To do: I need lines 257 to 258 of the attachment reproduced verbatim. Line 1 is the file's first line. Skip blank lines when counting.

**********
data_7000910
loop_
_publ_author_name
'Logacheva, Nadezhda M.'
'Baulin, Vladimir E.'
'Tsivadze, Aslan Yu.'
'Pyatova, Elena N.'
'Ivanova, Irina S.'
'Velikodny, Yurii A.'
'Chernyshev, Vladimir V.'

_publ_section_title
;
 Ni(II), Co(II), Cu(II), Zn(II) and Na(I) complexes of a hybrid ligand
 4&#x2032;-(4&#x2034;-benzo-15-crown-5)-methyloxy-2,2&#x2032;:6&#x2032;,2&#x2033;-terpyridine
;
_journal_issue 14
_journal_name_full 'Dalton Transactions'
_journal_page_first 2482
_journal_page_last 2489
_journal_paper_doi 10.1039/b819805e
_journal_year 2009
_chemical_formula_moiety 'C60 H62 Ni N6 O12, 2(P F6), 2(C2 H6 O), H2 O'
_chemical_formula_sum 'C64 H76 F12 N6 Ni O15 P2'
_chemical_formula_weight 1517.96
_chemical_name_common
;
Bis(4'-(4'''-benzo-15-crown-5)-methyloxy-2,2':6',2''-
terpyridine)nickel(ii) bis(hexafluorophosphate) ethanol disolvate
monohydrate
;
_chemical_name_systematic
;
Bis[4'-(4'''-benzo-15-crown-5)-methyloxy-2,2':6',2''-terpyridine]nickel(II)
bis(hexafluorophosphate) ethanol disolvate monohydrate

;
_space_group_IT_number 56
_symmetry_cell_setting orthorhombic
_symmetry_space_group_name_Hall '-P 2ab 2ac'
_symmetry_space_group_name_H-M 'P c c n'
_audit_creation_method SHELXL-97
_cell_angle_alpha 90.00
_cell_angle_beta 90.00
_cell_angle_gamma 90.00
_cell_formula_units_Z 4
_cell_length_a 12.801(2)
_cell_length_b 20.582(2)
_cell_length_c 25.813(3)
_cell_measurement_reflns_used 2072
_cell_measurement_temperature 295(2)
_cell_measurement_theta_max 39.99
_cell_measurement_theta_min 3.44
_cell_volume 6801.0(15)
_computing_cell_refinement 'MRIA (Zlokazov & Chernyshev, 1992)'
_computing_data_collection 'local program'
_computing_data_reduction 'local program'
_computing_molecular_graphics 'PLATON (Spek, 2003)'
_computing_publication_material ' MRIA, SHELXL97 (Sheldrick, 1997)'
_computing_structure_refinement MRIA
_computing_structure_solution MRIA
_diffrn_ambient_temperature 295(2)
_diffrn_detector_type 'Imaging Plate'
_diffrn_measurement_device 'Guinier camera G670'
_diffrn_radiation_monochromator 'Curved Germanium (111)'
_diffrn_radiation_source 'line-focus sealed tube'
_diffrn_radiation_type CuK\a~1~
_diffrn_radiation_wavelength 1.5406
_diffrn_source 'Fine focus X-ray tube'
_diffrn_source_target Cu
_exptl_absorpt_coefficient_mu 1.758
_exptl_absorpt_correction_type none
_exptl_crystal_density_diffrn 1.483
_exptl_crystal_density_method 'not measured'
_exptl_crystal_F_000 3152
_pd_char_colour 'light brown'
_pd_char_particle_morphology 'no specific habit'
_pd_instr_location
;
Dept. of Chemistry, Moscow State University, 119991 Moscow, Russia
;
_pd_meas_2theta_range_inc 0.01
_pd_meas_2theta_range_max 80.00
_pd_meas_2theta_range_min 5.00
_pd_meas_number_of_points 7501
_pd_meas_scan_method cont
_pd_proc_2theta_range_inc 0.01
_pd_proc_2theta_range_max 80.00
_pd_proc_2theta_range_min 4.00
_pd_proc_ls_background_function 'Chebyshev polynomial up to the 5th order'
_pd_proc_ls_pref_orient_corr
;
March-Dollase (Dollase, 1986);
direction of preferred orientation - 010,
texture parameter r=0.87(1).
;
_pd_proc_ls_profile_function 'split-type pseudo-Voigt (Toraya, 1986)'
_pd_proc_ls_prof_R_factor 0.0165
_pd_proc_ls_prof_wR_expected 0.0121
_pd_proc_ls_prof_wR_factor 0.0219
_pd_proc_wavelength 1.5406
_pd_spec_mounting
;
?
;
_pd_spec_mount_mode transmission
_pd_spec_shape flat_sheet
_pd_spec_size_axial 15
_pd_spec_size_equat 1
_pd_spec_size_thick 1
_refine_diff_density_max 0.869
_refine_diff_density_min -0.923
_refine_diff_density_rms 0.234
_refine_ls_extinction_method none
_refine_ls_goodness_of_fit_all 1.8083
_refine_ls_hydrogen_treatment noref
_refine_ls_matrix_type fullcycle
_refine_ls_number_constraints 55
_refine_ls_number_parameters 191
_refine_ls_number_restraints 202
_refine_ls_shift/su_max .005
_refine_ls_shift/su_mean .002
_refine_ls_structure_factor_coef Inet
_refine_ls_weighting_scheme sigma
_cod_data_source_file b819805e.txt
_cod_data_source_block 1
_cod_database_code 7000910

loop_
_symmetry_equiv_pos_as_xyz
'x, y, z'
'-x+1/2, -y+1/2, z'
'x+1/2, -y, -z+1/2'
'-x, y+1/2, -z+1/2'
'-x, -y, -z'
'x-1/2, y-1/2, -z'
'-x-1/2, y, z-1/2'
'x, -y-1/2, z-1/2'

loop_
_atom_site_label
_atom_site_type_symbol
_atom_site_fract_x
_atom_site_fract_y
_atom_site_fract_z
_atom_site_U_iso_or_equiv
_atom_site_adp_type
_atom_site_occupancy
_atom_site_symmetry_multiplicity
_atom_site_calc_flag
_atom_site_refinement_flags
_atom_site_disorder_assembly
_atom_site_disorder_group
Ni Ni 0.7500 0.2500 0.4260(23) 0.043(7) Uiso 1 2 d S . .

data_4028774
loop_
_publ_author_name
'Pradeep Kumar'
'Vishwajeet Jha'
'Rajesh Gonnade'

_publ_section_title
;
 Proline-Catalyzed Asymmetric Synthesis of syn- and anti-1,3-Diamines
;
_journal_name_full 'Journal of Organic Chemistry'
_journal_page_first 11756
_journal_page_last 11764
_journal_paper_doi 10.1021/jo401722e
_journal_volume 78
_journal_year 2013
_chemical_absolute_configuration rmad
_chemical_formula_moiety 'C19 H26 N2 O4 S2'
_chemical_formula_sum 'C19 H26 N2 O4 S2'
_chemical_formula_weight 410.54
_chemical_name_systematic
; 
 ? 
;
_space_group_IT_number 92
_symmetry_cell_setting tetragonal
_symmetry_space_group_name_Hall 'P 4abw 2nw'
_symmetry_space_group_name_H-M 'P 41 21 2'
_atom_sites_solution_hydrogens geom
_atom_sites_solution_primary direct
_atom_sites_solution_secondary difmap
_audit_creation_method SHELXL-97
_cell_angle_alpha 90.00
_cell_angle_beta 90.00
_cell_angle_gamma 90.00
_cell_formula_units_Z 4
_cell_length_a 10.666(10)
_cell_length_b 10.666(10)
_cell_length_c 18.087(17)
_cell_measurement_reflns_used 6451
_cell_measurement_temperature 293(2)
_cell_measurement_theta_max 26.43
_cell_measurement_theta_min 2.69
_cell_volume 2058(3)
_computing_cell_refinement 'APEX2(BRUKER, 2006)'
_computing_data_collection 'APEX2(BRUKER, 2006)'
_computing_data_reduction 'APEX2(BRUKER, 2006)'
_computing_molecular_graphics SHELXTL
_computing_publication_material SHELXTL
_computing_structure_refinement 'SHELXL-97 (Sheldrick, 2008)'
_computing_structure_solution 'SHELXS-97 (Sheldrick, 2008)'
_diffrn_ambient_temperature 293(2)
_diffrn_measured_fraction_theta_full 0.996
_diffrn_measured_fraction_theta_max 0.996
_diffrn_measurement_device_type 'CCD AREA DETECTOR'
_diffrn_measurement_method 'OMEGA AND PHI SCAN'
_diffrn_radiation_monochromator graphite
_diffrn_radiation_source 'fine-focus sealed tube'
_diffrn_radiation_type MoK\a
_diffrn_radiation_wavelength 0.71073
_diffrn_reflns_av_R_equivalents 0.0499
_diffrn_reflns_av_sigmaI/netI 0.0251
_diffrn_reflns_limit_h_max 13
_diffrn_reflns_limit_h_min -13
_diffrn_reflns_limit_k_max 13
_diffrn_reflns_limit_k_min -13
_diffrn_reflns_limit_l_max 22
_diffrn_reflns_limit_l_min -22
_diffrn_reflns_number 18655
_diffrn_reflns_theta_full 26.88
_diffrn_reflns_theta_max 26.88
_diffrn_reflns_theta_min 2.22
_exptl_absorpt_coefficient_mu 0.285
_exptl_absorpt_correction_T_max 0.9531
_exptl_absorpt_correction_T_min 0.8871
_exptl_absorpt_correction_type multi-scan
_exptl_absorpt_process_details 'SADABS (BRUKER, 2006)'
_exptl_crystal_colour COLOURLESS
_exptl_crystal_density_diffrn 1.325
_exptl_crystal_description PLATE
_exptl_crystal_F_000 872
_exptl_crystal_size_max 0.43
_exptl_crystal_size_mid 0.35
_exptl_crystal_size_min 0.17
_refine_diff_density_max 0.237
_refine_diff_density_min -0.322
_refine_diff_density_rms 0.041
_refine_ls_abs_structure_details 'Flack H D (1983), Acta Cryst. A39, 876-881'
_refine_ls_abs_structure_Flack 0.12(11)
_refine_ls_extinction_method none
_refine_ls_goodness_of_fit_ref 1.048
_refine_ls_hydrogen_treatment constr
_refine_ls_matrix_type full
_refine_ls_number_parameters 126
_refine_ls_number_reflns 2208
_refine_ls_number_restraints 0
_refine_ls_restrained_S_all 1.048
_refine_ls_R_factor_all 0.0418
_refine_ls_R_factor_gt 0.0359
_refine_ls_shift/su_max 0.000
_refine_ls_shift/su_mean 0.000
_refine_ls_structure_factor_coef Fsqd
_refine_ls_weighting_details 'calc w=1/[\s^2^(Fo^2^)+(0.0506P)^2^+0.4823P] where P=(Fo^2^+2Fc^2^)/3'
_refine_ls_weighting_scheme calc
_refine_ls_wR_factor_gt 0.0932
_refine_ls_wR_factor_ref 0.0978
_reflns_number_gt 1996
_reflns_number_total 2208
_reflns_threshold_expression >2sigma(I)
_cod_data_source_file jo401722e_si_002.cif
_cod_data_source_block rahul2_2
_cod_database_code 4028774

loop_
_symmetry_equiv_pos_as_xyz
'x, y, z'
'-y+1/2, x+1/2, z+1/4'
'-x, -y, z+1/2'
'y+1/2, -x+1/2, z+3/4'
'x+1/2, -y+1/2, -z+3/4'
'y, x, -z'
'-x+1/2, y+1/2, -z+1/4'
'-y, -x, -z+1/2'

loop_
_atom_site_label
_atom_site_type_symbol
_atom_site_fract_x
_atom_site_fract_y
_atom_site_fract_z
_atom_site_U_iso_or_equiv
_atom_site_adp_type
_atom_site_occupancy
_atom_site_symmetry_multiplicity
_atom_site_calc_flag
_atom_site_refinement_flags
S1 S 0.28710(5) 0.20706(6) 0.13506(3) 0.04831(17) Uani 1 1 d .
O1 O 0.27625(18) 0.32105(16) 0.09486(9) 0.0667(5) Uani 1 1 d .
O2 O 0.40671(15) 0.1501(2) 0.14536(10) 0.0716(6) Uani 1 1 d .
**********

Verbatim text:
_reflns_number_gt 1996
_reflns_number_total 2208